The Flathead Valley’s Leading Independent Journal of Observation, Analysis, & Opinion. © James R. Conner.


11 September 2012

Voters should approve Kalispell’s $3.4 millon elementary bond

Updated (kitchen). I recommend voting for School District 5’s $3.4 million bond to build eight new elementary school classrooms, and a new central catering kitchen. It’s a responsible proposal for providing badly needed classroom space and modernizing the catering system.

The classrooms

If the bond passes — and that’s not a sure thing — Edgerton will get four new classrooms, and Peterson will get four new classrooms plus a meeting-and-eating room, and what amounts to a kitchenette. School District 5’s community page has detailed information and architectural sketches. SD-5 superintendent Marge Schottle provided additional information and arguments in an oped in the 26 August 2012 Daily InterLake.

According to school officials, SD-5’s elementary classrooms are “overcrowded.” Montana’s accreditation standards call for class sizes of no more than 20 students. According to information presented at a September, 2011, board meeting, the district’s kindergarten classes average 24.4 students. First and second grade classes average 22.2 and 22.4 respectively. If the class sizes could be held at 10 percent over accreditation standards, the situation probably could be tolerated, but if enrollment continues to grow, and there’s every indication that it will, class sizes will increase to the point where students will have a harder time learning. Therefore, the time to build more classrooms is now.

Apparently, the increased enrollment exceeded the projected growth in enrollment by a substantial amount and caught school officials by surprise. Why the projections were so far off should be investigated — better projections improve long range planning — but the off-the-mark projections should not be an issue in this campaign. My conjecture at this point, incidentally, is that the projections assumed growth was a function of time (growth, positive or negative, is actually a function of population change; a change in time becomes a proxy for a change in population), and that economic upheavals were not part of the model. Young couples with children may have moved back to the valley, and parents who wanted to send their children to private school might not have been able to afford the tuition.

The kitchen

The current catering kitchen, located in below street level spaces on the west side of Flathead High School, was built in 1935. Bond supporters are making a big deal of that, but it’s the design of the kitchen, not its age, that’s the problem. In a post last month, I wrote that it reminded me of the galley on a tramp steamer that had seen better days. It could certainly be modernized, but the money would be better spent on a new kitchen designed for catering.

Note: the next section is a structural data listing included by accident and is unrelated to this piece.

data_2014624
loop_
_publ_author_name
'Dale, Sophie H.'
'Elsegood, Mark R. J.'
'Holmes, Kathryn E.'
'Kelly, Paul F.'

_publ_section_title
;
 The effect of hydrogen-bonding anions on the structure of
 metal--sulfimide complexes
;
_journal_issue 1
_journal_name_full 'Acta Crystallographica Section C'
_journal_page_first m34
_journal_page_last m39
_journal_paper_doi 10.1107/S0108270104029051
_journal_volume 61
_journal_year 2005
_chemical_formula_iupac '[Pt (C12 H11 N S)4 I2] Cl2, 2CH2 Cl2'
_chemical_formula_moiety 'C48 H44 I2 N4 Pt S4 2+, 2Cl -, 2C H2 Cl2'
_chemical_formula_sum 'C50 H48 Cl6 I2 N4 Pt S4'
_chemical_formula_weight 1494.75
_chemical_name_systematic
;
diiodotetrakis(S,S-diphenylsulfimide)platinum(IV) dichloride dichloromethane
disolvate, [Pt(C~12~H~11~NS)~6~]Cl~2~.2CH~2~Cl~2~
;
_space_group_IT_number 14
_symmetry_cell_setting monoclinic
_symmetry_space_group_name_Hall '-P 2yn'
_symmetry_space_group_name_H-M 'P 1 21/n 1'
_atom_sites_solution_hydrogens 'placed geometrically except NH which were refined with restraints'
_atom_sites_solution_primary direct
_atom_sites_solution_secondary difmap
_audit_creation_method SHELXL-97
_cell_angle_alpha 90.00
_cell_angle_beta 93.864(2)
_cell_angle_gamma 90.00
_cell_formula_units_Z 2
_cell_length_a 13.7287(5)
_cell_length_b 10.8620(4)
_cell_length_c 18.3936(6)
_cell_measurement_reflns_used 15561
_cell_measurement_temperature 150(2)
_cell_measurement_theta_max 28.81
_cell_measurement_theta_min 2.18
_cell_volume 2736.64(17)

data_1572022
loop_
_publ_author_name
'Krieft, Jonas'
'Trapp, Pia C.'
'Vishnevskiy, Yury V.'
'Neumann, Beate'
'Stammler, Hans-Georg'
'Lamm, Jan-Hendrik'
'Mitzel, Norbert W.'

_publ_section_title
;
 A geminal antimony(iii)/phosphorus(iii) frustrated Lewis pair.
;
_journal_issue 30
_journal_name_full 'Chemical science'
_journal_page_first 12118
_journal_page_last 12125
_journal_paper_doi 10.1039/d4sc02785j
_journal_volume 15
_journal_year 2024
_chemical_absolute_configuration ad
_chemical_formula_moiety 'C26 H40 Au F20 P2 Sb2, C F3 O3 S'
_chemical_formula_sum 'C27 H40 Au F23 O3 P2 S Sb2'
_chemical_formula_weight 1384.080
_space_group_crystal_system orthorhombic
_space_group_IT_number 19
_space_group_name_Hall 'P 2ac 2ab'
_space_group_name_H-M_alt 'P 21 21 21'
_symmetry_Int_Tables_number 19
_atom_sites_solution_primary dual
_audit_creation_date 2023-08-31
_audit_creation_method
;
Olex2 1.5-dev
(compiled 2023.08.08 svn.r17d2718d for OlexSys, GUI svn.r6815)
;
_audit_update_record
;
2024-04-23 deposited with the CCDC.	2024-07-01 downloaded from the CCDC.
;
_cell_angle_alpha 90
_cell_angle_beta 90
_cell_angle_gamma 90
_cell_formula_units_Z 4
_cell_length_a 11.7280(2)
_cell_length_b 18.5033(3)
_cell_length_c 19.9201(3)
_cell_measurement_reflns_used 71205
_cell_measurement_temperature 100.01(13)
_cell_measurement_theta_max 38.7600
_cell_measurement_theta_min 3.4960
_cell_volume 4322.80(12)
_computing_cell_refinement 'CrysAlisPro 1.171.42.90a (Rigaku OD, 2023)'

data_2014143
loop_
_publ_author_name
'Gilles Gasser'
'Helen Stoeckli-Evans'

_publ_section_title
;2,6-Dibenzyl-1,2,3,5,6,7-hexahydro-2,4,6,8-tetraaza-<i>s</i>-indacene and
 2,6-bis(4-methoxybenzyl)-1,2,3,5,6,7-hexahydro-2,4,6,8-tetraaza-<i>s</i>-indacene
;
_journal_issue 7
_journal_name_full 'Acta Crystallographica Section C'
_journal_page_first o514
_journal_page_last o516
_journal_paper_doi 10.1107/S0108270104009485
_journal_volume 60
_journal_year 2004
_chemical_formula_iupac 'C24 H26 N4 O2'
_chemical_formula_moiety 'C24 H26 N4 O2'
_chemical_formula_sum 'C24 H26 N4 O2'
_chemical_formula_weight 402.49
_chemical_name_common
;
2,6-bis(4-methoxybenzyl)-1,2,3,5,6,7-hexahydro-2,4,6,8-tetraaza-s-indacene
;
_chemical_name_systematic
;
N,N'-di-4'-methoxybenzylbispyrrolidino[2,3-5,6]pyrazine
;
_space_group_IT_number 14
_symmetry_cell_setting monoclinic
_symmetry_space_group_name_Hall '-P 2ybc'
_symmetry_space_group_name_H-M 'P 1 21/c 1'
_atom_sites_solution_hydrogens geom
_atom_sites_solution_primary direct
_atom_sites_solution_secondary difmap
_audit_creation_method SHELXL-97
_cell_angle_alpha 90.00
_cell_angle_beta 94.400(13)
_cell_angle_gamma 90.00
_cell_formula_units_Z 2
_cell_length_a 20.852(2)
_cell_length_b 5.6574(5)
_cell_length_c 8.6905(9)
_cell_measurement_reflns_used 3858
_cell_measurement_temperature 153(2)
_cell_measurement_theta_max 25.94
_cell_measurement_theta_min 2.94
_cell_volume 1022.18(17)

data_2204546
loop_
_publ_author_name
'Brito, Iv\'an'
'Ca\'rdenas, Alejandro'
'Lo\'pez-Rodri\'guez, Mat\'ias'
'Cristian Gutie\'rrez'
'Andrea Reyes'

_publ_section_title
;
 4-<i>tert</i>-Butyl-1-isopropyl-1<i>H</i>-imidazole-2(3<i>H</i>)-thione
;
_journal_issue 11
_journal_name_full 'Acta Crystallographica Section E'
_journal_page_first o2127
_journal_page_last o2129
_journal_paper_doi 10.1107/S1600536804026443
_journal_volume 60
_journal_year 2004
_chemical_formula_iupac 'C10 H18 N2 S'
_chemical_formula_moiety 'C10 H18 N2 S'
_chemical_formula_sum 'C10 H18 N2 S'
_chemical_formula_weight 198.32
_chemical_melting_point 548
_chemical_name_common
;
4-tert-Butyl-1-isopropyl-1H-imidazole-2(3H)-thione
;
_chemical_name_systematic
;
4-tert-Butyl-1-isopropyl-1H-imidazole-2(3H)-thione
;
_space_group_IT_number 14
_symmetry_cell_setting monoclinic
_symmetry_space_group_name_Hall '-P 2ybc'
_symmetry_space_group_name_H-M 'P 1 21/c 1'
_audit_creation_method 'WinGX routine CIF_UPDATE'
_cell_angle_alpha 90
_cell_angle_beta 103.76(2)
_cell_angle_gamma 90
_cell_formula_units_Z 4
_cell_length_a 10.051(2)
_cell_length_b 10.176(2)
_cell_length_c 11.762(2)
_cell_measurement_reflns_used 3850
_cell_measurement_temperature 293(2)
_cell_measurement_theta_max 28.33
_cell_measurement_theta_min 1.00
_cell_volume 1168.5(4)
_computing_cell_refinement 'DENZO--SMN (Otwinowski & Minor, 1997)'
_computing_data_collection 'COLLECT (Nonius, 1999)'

Kitchen update. Mike Kofford, the school district’s outreach coordinator, advised me today that he had unearthed more of the kitchen’s history. The structure housing the kitchen was constructed in 1935, but the kitchen, and evidently some of the equipment, dates from the late ‘forties and early ‘fifties. No surprise there. The older a facility, the richer its history. But the kitchen’s inefficient design, not its age, is the critical factor.

New classrooms are an urgent need. A new kitchen is a need, but not nearly as urgent a need, in my opinion, as the classrooms. I suspect the new kitchen was added to the bond proposal because the trustees suspected it would not pass if submitted to the voters separately. I think that’s right, but adding the kitchen to the classrooms increases the cost to the taxpayers, and decreases the probability that the bond will pass.

The election

Running a school bond election just six weeks before the 6 November general election earns from me a failing grade in civics. Using a mail ballot will increase the turnout, but the turnout will be lower than the turnout in the general election. And the trustees and administrators know it.

So why a mail ballot in early September? Five reasons, I think:

First, the excitement of the beginning of the school year, and the sunny days of the end of summer, will put parents, teachers, and staff in a good mood. Later in the year, people will be grumpier and less likely to approve raising their taxes.

Second, parents and teachers, groups likely to vote for the bond, will comprise a larger share of the voters than in November. There’s nothing new about this tactic, but it amounts to shopping for favorable voters and thus is an insult to democracy.

Third, and I’ve confirmed this, there are fears that the bond issue will be overshadowed by the presidential election, ballot issues, and other offices on the general election ballot.

Fourth, approving the bond in September improves the probability that the new construction can be completed before the start of the 2013–2014 school year.

Fifth, property tax notices are mailed to property owners in late October. Property tax notices are never good news. I strongly suspect that SD-5 wanted the vote held well before voters looked at their tax bills and began turning purple with indignation and outrage.